A simple Korean side dish made with watercress! It’s a great way to incorporate this healthy vegetable into your diet.
As I mentioned in my sigeumchi namul post, namul is the general term that refers to a seasoned vegetable side dish. An infinite number of farm-grown or wild vegetables are used to make nauml dishes in Korea. One of my favorites, which can easily be found here in America, is watercress. I love its slightly bitter, spicy and peppery taste. When lightly cooked, watercress has that crunchy and chewy texture Korean namul is known for.
Did you know watercress ranked number one on the US Centers for Disease Control’s Powerhouse Fruits and Vegetables list? It’s loaded with many important nutrients such as important vitamins and minerals, especially vitamin K. Now you have another watercress recipe to incorporate the healthy vegetable into your diet!
Although it’s not a common vegetable in Korea, watercress is very similar in texture and taste to minari (미나리, water dropwort) but slightly more bitter and peppery. When minari (aka Korean watercress) is not available, I use watercress as a substitute in dishes such as agujjim and daegutang.
Watercress namul is prepared very similar to siguemchi (spinach) namul. In fact, many Korean namul dishes are prepared the same or similar way — blanching the vegetables and seasoning with a few basic ingredients. Try this recipe with other green vegetables such as baby kale and minari.
Like spinach, watercress cooks down significantly, so double the recipe if you’re serving more than 2 people or want to have some leftover for the next day. It is great in bibimbap as well.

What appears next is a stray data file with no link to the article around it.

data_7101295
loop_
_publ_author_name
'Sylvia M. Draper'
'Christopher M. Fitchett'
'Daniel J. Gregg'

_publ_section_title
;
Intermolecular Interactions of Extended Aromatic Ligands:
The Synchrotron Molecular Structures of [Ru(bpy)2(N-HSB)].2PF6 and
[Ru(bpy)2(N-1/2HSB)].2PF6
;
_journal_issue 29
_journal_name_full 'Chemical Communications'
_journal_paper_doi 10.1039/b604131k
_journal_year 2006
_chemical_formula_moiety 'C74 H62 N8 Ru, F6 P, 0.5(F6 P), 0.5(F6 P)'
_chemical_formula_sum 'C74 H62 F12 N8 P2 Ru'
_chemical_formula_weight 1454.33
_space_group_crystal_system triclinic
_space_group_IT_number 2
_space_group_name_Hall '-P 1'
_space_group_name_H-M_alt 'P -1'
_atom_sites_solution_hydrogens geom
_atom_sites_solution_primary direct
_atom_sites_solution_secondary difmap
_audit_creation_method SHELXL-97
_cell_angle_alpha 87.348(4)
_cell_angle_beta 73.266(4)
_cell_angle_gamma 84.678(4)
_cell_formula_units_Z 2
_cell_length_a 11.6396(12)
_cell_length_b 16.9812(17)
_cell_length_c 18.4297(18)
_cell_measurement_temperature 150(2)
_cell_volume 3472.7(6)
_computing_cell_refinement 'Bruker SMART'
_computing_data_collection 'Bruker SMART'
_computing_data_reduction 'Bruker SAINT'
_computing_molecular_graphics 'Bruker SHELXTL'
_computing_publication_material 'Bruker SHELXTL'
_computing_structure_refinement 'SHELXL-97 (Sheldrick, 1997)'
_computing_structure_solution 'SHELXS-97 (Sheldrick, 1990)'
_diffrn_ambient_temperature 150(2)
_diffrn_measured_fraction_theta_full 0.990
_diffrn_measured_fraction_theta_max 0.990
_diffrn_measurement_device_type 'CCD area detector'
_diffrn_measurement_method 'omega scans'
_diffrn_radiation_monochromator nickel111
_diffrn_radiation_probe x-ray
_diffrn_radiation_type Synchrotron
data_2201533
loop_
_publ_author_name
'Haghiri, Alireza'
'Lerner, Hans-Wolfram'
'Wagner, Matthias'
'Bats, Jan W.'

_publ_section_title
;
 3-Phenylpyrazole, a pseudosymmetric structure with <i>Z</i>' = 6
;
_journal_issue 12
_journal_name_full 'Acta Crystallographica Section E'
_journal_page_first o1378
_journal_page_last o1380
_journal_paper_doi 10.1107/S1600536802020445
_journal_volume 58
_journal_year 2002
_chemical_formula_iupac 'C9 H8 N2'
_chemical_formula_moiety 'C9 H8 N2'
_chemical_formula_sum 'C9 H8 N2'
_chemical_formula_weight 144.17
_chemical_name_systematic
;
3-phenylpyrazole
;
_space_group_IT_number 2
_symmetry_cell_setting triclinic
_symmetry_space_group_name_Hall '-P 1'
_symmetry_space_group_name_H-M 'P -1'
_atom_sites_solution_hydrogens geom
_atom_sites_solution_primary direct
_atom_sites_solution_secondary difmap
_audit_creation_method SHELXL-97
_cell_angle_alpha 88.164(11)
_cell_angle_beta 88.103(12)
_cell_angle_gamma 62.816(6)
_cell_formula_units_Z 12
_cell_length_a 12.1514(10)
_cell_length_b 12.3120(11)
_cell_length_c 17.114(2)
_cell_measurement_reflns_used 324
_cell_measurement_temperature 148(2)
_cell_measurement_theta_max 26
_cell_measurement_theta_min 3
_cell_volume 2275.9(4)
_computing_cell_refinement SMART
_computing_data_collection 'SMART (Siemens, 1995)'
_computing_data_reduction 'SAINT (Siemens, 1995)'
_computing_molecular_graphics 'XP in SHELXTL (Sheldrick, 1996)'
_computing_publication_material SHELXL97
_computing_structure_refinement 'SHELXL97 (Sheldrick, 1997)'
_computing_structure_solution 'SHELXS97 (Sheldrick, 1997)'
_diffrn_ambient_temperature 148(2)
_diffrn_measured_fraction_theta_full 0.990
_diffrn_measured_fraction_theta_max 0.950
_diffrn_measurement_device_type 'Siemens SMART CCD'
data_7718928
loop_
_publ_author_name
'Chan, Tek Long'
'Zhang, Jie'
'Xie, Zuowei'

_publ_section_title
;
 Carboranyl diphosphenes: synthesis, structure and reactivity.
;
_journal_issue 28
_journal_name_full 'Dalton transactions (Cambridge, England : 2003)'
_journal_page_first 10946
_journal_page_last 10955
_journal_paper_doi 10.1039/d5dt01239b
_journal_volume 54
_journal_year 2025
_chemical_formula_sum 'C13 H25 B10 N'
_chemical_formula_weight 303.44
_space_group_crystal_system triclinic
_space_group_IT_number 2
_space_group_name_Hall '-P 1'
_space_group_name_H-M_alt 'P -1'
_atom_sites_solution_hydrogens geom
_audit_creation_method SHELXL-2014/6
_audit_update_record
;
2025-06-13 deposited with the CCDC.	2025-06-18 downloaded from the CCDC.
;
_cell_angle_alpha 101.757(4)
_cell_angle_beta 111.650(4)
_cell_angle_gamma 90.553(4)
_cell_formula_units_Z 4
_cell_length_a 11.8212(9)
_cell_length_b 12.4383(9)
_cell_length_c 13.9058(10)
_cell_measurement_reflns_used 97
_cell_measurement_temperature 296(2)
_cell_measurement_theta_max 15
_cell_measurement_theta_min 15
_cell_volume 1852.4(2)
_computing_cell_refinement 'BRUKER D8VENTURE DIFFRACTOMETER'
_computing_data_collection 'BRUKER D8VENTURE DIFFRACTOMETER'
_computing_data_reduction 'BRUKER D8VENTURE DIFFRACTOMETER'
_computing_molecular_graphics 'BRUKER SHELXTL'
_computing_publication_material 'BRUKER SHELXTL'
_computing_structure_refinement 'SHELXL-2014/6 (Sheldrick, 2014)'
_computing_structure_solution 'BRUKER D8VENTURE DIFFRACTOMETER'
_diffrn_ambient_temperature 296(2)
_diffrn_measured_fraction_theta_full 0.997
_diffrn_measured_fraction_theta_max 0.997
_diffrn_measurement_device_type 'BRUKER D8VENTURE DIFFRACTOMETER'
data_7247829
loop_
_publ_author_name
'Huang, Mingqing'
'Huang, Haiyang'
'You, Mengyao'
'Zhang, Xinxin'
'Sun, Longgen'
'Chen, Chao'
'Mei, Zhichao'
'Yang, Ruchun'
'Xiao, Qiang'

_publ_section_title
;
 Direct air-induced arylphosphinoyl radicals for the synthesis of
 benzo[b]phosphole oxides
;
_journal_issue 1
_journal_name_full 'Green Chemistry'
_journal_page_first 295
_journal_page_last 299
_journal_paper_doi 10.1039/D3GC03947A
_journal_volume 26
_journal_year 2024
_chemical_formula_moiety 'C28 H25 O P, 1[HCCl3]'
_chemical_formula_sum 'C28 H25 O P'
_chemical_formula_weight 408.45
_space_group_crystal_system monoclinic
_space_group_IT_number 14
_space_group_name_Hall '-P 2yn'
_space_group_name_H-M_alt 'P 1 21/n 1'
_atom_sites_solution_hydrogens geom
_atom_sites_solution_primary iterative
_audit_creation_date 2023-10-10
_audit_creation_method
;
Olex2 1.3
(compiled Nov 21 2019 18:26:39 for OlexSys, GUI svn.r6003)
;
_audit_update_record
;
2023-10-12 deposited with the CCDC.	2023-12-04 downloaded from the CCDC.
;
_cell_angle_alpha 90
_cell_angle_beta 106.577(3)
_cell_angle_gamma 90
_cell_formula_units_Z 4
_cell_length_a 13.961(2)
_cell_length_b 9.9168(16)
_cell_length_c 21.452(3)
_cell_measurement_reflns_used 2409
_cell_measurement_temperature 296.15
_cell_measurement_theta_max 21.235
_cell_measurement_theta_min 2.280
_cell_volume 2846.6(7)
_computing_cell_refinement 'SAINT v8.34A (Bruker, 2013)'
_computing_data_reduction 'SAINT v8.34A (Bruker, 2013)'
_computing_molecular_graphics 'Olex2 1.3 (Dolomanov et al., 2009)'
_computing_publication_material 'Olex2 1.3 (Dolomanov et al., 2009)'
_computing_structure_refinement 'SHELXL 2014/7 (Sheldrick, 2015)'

This namul dish will keep well up to 4 days in the fridge.
More vegetable side dishes
Watercress namulSide Dish
- 1 bunch watercress (about 6 - 8 ounces)
- 1 scallion, finely chopped
- 1/2 teaspoon minced garlic
- 1 teaspoon sesame oil
- 1/2 teaspoon sesame seeds (preferably crushed) Rub them hard between your thumb and index fingers to crush them.
- salt to taste start with about 1/4 teaspoon
- Snip off any thick, tough stem ends with a knife. Wash the watercress thoroughly in cold water by swishing around, and drain.
- Boil about 10 cups of water with 2 teaspoons of salt. Blanch the watercress until wilted, 30 - 40 seconds.
- Quickly remove it from the pot, and shock in cold water to stop the cooking.
- Drain, and gently squeeze out excess water. Run the knife through a couple of times to cut them into 2 to 3-inch lengths.
- Add the remaing ingredients and mix everything well, by hand. Let it sit for at least 10 minutes for the seasonings to seep into the watercress.
The watercress recipe was originally posted in November 2011. I’ve updated it with a recipe card, more info, new photos and minor improvements to the recipe.